"Reading between the Lines": The Bureau of Investigation, the United States Post Office, and Domestic Surveillance during World War I
Conolly-Smith, Peter, Social Justice
WITH THE FEDERAL BUREAU OF INVESTIGATION CELEBRATING ITS 100 YEAR ON July 26, 2008, and controversy surrounding the Bush administration s domestic surveillance program still unresolved, Americans found themselves yearning for the days when the FBI was the supposedly incorruptible law enforcement agency of popular imagination. Of course, "the FBI of our collective memory never really existed outside the very fertile and imaginative mind of its eternal director," Jay Robert Nash (1972: 13) wrote the year that J. Edgar Hoover died after nearly half a century at the bureau's helm. So successful was Hoover at shaping the FBI's image and his own--their reputations, writes one biographer, were "for all practical purposes ... one and the same"--that their stories have become "indistinguishable." Indeed, "few ... recall that the Bureau of Investigation had been in existence more than a dozen years before Hoover joined it, or that it already had a checkered past" (Powers, 1999: 289; Gentry, 1991:111). As a recent historian of the FBI has noted, "until J. Edgar Hoover became director in 1924, the bureau was faceless.... No one remembers the force's first chief, Stanley W. Finch, or his successor, A. Bruce Bielaski" (Kessler, 2002: 10).
Yet it was under Bielaski, bureau director from 1912 to 1919, that many of the FBI methods popularly associated with Hoover were first introduced. Aided by wartime legislation, during World War I Bielaski orchestrated U.S. history's largest-ever effort to clamp down on dissent, silence protest, and incarcerate radicals. His methods included wire-tapping, the use of informants, and the monitoring of mail, the latter with the cooperation of Postmaster General Albert S. Burleson and the Post Office Department's Solicitor General, Judge William H. Lamar. The wartime collaboration between the Bureau of Investigation and the Post Office Department yielded the first domestic surveillance program in the United States and led to the persecution of hundreds of ordinary citizens and the forced suspension of dozens of English and foreign-language publications. This, then, is the story of the FBI before Hoover--the Bureau of Investigation, as it was then still called--whose surveillance methods Hoover inherited, perfected, and later bequeathed to those still engaged in domestic spying today.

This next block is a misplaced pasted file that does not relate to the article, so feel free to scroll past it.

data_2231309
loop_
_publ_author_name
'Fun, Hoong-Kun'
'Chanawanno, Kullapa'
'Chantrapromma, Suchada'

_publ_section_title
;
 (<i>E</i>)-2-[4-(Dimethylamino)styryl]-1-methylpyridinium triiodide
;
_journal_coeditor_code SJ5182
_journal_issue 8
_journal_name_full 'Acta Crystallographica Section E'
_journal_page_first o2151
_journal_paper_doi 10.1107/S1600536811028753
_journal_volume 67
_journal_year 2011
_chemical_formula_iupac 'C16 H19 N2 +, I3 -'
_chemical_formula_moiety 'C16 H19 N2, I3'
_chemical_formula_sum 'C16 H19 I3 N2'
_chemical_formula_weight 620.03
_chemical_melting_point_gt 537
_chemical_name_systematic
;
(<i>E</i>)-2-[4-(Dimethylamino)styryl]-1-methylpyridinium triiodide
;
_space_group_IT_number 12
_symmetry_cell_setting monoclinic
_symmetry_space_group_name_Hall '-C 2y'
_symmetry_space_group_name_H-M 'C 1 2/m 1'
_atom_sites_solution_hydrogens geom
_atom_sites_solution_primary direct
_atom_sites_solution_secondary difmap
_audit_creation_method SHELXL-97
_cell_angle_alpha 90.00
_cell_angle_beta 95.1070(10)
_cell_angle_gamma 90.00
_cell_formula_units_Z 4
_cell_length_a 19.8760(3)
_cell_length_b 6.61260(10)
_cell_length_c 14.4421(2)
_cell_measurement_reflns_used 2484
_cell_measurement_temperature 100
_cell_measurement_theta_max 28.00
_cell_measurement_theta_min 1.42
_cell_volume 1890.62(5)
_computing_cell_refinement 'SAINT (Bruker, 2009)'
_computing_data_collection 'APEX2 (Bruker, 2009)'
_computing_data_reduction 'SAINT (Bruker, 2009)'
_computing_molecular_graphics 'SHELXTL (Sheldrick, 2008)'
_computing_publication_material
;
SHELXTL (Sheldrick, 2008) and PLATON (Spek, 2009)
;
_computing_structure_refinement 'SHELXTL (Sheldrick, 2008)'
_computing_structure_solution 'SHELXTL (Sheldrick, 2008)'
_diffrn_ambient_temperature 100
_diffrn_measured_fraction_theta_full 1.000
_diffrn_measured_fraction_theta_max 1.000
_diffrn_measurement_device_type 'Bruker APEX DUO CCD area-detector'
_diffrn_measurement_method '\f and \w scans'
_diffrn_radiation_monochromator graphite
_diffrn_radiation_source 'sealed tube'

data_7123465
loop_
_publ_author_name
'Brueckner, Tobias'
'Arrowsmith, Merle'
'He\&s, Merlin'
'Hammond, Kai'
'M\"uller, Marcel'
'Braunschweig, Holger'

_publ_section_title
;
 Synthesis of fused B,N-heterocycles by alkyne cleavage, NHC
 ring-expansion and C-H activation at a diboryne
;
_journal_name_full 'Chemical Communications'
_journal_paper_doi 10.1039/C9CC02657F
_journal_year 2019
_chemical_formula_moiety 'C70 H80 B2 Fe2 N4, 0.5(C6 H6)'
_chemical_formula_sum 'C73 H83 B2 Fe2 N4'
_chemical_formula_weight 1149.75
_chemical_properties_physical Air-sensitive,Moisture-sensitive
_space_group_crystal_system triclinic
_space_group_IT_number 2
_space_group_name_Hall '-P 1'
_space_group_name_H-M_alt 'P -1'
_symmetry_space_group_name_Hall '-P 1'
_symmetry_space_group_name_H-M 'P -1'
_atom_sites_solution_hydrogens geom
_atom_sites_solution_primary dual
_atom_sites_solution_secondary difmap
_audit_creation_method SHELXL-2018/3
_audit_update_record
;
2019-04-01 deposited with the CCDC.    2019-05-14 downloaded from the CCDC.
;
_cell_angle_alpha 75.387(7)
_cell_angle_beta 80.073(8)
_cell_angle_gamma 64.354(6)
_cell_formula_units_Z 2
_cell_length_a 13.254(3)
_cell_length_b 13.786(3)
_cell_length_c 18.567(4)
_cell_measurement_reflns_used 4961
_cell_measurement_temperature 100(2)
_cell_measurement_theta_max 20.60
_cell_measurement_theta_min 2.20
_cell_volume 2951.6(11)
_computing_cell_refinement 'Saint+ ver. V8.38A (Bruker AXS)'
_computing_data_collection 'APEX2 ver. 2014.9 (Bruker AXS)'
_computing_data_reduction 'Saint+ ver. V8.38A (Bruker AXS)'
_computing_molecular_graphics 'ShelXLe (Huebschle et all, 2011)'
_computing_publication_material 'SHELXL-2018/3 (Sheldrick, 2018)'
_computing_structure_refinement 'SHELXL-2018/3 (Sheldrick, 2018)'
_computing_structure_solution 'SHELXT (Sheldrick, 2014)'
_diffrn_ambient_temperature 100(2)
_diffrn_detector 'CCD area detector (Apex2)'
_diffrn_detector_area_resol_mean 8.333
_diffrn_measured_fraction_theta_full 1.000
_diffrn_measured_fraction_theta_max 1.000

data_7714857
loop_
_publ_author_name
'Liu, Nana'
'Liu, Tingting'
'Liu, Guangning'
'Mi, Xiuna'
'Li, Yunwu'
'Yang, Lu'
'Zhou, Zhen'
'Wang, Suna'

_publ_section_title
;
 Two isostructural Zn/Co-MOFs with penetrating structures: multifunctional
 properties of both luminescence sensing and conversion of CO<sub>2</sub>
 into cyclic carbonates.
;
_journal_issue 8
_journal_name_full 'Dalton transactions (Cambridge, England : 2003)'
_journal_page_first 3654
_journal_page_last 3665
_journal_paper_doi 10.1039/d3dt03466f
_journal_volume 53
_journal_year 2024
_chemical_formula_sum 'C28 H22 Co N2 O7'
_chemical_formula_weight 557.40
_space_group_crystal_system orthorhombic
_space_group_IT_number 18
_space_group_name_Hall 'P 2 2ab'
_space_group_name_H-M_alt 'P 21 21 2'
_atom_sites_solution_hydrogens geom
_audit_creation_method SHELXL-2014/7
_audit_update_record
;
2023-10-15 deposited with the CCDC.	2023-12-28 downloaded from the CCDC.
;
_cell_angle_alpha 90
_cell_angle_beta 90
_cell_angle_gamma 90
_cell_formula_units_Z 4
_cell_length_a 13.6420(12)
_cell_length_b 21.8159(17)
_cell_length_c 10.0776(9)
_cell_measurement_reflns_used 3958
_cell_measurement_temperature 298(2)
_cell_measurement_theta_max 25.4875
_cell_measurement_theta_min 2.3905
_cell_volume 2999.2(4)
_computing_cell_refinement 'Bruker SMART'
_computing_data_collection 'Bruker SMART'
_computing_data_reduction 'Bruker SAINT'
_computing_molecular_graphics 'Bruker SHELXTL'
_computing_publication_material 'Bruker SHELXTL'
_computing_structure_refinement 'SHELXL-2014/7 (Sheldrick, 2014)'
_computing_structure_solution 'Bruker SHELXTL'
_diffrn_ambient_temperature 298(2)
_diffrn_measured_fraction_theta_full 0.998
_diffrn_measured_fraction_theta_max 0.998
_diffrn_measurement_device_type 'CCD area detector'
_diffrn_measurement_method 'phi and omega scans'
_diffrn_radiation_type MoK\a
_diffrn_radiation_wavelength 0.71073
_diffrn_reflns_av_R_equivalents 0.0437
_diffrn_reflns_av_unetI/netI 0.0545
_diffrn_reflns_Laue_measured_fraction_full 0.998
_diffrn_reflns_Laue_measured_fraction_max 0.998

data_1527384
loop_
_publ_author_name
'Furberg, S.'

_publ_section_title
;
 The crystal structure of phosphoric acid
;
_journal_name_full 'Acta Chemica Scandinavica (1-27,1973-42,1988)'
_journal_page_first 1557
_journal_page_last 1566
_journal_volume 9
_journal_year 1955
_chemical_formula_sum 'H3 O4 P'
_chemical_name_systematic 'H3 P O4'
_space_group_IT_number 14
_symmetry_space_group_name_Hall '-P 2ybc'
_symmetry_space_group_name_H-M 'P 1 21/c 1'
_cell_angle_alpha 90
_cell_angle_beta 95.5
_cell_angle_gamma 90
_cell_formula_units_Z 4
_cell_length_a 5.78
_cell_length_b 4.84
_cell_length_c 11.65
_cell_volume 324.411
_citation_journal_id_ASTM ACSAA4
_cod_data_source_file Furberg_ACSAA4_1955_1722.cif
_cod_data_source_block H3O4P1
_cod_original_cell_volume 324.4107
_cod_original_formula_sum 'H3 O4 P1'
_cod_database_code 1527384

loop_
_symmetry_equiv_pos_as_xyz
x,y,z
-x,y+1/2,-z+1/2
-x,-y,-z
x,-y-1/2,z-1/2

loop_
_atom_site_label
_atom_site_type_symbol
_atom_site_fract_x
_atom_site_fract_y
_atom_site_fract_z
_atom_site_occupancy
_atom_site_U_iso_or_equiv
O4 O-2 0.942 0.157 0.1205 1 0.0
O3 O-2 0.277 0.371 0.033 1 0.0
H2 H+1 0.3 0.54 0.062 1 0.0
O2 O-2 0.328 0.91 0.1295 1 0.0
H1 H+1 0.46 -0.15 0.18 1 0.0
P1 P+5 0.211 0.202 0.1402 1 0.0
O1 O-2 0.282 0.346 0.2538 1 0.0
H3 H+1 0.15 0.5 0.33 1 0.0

Chief among the parallels between then and now are, first, the larger context: it is easiest to push domestic surveillance legislation through a sometimes pliant, sometimes unwitting Congress during times of war and national crisis, although such legislation often stays on the books long after the war or crisis has passed. As circumstances change and critics become aware that the executive and judiciary branches of government have exceeded the letter of the law, revisions and amendments serve to retroactively bring the legislation into compliance with its already-established use. Rarely is anyone held accountable for an earlier violation of the law; instead, retroactive immunity simply renders moot all instances of prior legal transgressions. Second, such legislation, while ostensibly aimed against the perceived enemies of the United States at that moment, serves to silence dissent among the general population. One way of achieving this is by fostering an atmosphere of heightened anxiety: the public is put on notice that there is a domestic security threat and that surveillance efforts are underway; ordinary citizens are singled out for punishment to intimidate more influential voices of protest into silence; communications systems--the mails during World War I, or long-distance telephone networks in our own times--are "mined" for incriminating data, while the holdings of public repositories of information such as libraries or the Internet are monitored and censored. Such efforts require the mobilization of a coordinated intelligence apparatus. During World War I, they were jointly undertaken by the Justice Department, the Post Office, and the agents and informants of the Bureau of Investigation.